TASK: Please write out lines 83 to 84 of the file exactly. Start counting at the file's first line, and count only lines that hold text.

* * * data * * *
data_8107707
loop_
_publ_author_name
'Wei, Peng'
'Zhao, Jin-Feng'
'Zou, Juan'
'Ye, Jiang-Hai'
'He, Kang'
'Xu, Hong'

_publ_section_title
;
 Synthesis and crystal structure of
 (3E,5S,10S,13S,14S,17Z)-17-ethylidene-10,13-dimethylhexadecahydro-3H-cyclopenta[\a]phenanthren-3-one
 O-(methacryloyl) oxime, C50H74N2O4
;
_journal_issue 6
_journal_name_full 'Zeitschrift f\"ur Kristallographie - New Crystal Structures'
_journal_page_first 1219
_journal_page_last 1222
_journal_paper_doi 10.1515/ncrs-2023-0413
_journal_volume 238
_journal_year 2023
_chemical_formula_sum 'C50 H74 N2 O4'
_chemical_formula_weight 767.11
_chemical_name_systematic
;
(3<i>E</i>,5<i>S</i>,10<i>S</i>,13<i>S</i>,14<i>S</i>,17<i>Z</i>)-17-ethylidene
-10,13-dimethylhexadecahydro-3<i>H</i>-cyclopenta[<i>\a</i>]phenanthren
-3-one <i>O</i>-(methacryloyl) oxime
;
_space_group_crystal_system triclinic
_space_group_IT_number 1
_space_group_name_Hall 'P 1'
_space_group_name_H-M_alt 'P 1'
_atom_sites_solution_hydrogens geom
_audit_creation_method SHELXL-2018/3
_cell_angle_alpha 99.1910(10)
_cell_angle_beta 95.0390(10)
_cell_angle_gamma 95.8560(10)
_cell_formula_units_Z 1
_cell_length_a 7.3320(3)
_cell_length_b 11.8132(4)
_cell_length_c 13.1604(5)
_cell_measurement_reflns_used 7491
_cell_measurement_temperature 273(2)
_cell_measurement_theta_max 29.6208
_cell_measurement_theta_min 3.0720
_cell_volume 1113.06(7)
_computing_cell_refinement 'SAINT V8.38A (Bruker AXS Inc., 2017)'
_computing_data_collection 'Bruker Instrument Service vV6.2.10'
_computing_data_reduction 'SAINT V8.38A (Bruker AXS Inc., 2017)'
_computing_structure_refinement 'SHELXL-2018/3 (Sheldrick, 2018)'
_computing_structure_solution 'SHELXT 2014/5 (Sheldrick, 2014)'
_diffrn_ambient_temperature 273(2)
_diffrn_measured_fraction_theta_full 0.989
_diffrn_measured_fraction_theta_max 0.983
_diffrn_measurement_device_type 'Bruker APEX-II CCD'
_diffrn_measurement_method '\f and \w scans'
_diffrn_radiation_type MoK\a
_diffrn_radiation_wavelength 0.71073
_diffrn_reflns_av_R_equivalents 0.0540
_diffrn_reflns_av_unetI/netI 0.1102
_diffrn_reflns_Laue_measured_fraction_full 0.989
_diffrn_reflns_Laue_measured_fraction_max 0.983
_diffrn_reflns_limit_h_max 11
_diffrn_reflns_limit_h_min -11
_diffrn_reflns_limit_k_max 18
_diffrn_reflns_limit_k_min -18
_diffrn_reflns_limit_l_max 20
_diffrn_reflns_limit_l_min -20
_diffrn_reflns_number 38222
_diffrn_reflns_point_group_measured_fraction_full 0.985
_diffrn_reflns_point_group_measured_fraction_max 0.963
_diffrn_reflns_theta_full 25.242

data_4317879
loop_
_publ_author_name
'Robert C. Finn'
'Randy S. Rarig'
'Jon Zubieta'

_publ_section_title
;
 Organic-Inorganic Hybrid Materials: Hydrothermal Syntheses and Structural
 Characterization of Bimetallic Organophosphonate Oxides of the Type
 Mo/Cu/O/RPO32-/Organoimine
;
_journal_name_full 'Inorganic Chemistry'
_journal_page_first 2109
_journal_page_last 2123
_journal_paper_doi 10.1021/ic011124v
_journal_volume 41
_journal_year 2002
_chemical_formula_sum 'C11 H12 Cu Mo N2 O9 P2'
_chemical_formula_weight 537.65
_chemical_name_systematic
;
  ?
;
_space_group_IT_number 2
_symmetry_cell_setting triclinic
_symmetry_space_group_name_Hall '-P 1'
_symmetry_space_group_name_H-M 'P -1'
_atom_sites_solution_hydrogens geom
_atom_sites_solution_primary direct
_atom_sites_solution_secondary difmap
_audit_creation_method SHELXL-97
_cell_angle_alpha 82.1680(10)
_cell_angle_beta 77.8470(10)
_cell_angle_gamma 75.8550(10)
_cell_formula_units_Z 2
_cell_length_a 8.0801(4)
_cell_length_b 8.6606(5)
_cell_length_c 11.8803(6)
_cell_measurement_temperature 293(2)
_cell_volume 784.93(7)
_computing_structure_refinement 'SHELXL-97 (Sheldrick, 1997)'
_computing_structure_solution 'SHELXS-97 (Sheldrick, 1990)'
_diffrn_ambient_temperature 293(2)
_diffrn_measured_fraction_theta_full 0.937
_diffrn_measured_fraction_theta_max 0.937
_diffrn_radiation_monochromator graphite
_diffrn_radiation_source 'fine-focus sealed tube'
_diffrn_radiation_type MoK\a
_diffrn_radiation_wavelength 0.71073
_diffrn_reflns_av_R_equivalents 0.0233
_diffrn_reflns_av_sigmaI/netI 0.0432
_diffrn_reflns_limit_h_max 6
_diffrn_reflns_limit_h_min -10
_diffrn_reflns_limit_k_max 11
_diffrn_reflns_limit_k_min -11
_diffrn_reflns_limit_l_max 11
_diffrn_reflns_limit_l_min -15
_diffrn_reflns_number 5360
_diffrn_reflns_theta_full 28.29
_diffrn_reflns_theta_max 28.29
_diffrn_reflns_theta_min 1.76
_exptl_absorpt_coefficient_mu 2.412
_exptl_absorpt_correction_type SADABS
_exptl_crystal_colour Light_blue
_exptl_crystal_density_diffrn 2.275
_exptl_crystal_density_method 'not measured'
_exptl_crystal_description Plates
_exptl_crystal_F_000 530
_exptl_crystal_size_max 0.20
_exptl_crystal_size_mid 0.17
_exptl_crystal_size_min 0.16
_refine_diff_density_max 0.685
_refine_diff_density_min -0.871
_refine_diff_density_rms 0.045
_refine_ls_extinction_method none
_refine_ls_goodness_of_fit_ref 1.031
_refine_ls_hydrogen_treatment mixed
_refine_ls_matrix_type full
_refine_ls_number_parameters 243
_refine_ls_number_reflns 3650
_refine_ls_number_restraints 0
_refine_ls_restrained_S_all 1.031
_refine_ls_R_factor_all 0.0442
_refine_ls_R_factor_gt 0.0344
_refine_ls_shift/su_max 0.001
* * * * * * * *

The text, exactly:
 Organic-Inorganic Hybrid Materials: Hydrothermal Syntheses and Structural
 Characterization of Bimetallic Organophosphonate Oxides of the Type